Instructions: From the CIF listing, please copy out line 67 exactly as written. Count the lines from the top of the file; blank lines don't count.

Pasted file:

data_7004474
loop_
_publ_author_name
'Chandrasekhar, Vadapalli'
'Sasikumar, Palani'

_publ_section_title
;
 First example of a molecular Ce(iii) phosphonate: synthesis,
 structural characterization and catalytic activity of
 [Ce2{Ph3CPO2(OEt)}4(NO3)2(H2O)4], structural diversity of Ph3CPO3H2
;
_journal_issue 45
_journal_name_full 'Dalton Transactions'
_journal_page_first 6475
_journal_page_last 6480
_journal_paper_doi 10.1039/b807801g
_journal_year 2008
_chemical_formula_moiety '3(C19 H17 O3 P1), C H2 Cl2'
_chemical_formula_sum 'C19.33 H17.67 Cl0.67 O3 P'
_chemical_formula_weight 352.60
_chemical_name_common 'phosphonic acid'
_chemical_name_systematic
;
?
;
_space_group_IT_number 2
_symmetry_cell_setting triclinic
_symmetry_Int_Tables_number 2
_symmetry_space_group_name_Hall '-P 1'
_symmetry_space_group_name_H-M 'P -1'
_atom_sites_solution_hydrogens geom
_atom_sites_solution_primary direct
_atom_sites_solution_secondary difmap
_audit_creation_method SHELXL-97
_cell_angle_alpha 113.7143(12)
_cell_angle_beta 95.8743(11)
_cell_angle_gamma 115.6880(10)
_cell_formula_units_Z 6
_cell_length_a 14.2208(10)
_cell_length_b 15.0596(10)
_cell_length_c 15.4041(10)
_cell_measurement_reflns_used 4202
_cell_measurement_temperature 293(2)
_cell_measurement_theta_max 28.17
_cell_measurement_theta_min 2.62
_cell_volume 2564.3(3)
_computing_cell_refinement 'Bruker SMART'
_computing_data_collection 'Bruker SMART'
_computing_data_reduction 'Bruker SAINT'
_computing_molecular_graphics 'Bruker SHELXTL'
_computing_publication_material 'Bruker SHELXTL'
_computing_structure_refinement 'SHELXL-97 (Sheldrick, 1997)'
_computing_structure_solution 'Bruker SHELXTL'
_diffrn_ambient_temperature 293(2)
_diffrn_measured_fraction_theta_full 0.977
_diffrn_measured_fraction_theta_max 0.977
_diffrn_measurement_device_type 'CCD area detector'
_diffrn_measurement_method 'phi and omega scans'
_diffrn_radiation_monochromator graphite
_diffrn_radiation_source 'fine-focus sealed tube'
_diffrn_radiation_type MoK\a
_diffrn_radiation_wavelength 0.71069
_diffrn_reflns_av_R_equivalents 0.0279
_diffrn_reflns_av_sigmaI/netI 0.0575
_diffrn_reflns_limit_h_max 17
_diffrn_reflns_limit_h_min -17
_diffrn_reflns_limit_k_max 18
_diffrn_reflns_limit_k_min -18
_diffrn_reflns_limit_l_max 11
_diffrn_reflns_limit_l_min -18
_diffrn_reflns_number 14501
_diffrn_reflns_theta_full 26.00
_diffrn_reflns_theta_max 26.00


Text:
_diffrn_reflns_limit_k_max 18